Workers with a Japanese construction company say the daily exercises help cut accidents.
Palm Jumeirah workers' morning workout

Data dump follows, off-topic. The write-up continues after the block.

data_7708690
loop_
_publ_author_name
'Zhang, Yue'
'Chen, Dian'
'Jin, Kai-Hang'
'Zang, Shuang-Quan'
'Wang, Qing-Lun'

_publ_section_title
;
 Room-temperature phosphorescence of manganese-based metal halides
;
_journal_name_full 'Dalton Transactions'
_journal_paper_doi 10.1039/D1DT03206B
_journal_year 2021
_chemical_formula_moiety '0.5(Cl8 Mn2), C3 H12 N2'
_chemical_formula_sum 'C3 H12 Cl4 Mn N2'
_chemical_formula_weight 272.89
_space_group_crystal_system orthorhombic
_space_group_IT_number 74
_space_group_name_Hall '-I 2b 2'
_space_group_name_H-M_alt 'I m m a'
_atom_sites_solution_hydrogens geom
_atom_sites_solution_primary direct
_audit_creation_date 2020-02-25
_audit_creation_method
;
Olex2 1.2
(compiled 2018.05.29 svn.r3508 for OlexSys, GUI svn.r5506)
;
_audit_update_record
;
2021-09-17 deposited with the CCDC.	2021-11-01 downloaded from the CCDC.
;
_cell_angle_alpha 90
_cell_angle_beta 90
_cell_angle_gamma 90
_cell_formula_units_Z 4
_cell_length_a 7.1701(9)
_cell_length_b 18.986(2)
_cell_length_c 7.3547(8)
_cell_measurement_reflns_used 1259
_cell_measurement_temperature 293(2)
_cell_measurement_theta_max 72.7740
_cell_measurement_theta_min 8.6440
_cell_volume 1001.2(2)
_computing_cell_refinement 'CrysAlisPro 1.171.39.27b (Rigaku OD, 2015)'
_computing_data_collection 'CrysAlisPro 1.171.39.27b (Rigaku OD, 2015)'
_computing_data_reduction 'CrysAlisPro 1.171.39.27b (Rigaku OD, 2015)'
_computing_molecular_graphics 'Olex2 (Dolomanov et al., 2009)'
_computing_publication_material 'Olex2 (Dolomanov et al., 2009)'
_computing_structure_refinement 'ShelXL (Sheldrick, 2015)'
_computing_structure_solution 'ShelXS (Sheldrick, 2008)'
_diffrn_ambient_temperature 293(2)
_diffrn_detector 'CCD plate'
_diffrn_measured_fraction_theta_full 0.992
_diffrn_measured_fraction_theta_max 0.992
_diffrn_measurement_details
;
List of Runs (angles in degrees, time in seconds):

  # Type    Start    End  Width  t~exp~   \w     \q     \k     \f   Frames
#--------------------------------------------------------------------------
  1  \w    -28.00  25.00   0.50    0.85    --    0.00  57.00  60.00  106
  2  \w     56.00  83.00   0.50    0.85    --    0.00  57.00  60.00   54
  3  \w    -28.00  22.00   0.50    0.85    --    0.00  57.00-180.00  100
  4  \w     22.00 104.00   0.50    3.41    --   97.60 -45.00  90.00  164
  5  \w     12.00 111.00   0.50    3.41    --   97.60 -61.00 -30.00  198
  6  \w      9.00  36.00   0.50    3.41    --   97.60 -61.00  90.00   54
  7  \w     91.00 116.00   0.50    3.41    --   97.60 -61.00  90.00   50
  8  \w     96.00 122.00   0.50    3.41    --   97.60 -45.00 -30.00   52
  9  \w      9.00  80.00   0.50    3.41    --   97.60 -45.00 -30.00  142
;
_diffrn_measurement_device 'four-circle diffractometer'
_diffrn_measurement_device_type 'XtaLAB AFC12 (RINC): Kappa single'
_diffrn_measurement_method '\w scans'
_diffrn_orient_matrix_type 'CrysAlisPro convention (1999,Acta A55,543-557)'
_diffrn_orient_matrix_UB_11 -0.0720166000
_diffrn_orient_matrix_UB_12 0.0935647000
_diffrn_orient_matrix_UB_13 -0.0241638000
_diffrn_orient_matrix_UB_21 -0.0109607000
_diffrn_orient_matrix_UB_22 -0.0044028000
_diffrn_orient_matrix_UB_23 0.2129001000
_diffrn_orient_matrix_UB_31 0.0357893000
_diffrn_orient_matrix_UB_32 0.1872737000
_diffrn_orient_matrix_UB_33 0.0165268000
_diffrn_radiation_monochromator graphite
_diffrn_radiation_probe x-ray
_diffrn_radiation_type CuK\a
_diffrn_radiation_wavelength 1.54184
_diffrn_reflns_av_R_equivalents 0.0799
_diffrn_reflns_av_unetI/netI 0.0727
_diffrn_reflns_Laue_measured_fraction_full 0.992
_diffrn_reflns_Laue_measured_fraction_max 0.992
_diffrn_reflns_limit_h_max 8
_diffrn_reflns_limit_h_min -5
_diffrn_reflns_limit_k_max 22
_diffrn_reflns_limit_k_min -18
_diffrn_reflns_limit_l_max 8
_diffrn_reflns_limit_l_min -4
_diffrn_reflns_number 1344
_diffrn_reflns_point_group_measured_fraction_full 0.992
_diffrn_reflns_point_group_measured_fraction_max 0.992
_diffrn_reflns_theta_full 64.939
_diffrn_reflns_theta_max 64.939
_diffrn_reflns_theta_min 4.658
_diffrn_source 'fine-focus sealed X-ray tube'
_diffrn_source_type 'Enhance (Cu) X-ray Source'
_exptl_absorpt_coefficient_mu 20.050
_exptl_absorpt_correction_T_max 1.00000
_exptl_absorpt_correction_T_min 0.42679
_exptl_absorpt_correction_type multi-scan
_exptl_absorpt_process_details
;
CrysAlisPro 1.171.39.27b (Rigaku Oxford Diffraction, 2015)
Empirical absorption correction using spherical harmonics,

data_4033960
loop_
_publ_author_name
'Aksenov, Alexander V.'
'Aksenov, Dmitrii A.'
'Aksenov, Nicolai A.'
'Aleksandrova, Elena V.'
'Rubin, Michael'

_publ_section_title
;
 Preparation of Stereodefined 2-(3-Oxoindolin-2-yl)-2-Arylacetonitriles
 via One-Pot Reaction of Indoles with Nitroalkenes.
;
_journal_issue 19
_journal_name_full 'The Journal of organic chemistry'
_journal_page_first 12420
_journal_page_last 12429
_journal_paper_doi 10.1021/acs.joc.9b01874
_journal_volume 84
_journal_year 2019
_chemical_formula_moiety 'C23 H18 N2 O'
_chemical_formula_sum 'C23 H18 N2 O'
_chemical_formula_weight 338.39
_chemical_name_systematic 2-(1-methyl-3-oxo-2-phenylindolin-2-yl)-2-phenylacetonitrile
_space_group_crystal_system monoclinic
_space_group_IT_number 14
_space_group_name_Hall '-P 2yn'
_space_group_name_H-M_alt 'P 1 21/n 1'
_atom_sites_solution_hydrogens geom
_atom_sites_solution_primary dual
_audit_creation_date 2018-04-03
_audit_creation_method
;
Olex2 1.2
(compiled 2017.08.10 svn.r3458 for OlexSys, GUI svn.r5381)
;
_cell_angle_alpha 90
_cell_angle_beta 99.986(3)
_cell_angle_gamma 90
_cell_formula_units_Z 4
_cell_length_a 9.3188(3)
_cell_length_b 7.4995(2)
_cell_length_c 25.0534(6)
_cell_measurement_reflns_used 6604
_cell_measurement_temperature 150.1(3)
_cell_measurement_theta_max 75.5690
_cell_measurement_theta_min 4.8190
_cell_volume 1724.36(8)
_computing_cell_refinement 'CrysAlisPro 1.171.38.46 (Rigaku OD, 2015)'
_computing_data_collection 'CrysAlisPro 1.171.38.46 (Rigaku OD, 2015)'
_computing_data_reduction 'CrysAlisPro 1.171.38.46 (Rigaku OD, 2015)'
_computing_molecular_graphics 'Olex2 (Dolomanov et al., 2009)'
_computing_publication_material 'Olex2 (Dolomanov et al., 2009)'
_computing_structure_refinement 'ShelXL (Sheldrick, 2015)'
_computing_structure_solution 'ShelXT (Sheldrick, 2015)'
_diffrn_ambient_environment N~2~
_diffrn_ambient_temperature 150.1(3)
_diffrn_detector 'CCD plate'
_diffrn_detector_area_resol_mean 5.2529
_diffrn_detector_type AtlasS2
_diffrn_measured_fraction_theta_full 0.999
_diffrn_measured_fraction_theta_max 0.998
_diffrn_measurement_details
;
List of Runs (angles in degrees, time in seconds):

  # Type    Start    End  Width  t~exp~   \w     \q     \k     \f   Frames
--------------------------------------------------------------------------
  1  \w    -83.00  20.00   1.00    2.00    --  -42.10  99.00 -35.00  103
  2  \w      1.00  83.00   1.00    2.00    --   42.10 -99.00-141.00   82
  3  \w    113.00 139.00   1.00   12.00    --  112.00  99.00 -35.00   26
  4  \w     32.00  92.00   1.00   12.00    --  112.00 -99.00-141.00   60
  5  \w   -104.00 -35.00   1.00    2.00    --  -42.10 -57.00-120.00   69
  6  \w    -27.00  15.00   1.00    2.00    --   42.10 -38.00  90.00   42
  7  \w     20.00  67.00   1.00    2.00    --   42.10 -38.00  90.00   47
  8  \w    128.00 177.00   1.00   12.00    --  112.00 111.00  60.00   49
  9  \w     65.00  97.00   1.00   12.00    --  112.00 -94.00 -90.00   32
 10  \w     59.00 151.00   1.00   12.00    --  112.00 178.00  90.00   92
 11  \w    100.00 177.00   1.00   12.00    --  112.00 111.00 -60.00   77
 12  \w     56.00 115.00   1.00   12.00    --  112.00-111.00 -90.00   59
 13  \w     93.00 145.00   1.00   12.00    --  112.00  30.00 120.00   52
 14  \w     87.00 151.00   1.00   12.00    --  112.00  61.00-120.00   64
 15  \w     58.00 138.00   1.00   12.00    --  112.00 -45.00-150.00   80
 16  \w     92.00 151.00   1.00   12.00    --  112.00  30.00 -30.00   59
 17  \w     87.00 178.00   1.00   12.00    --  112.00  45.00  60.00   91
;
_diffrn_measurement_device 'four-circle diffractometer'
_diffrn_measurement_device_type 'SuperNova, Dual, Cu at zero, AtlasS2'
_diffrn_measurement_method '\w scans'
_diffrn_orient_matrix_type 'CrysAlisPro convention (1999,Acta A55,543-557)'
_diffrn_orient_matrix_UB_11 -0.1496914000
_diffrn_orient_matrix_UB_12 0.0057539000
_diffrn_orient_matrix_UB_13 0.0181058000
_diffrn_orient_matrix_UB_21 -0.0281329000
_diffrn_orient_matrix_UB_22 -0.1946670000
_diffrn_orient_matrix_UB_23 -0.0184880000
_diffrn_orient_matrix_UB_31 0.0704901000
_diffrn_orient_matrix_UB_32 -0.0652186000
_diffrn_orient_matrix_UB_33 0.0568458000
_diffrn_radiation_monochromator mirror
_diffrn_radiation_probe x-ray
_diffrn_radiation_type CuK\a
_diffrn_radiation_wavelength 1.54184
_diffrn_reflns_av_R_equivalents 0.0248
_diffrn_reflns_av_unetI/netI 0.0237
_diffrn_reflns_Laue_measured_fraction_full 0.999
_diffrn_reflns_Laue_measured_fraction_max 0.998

DUBAI // Standing in neat columns on the forecourt of a building site on Palm Jumeirah, 400 workers begin moving somewhat haphazardly to the sound of a crackly Japanese radio broadcast. Under the instruction of foremen in grey overalls and white hard hats, the workers swing their arms out from their sides as they bend their knees to the music. Then, as the next in a series of eight movements, they swing their arms in circles, forwards and then backwards. Side stretches follow, then bending to touch the toes, then leaning backwards. "In Japan the people are all in time with the music. They move together, one flow of movements. Here it is not so simple," laughed Katsuhiko Tateishi, the administration and contract manager for Shimizu Corp. This is rajio taiso, or radio physical exercises, a brief exercise routine that is broadcast daily by NHK national radio and television across Japan and is traditionally practised by young and old in schools, offices, factories and on construction sites. On this Dubai worksite it is being credited with helping to keep workers safe on the job. Since the Shimizu Corp won the contract for the Dubai Marina Residences on The Palm in July 2006, rajio taiso has been part of the daily schedule of all the Japanese construction company's workers. Every morning at 7.45 each subcontracting firm under Shimizu's umbrella gathers its workers into orderly lines to participate. Rajio taiso is credited not only with ensuring that workers begin their physically demanding day suitably stretched and warmed up, reducing the risk of injury, but also mentally "united" with their colleagues. "I would say the benefit is half physical and half mental," Mr Tateishi said. "It makes more of a spiritual difference because you gather, before you go to each part of the site, in one place and do the same exercises. "All workers on site, from labour through to management, participate. It promotes uniformity rather than the exercise itself, plus it is good for stretching." The series of stretches lasts only five minutes, ending with the men turning to face the opposite direction so that each worker can give the person now standing before him a quick, invigorating back massage using the chopping technique. This complete, the workers turn around again and their foreman commands them to "sit" while he rallies them with a speech about improving worksite safety, especially fire safety. Afterwards the men stand, pair off, and in chorus run through the checklist of safety equipment each is wearing - beginning with the helmet and working downwards. Three cheers of "Safety first!" end the drill and the groups disperse to their areas of the worksite. Mr Tateishi said the company recently celebrated 15 million man-hours on the site with no accidents - a figure calculated by multiplying the number of labourers by the aggregate number of hours they have worked. The six-tower project employs more than 3,500 workers and all of them begin their shifts with the exercise routine. "I would like to think this [accident-free record] has, in part, something to do with our morning routine," Mr Tateishi said. "I feel that it is not 100 per cent why, but I feel it is an important aspect." While the ritual has been part of Japanese culture for a long time, the first exercise programme broadcast was made in New York in 1925. On Nov 1 1928 Tokyo's first rajio taiso programme was aired. According to an article in The Japan Times, by 1932 more than 1.5 million people in Japan were listening to the broadcasts and exercising every morning. The stretches, considered to be callisthenics, are less about physical exertion and more about promoting unity and co-operation and raising energy levels. Until relatively recently rajio taiso was strongly encouraged for schoolchildren, with many schools promoting the routine even during summer holidays. Children would get up at 6.30am for the group callisthenics, then return home to have breakfast and do their summer homework. A stamp-card reward scheme, something like the gold star system in many classrooms, would encourage children to participate; every time children attended, their cards would be stamped. Today things in Japan are less regimented and while schools still advocate the exercise programme, they tend not to push. Most of today's Japanese participants are of the older generations. But for Arnel Bautisa, 33, a plumber who has been working on the Marina Residences project for almost a year with his colleague Arnold Cruz, the morning callisthenics are a new and enjoyable experience. "It is new for me but yes, it is nice. We enjoy it. It helps to be relaxed and it is a good way to start the day." firstname.lastname@example.org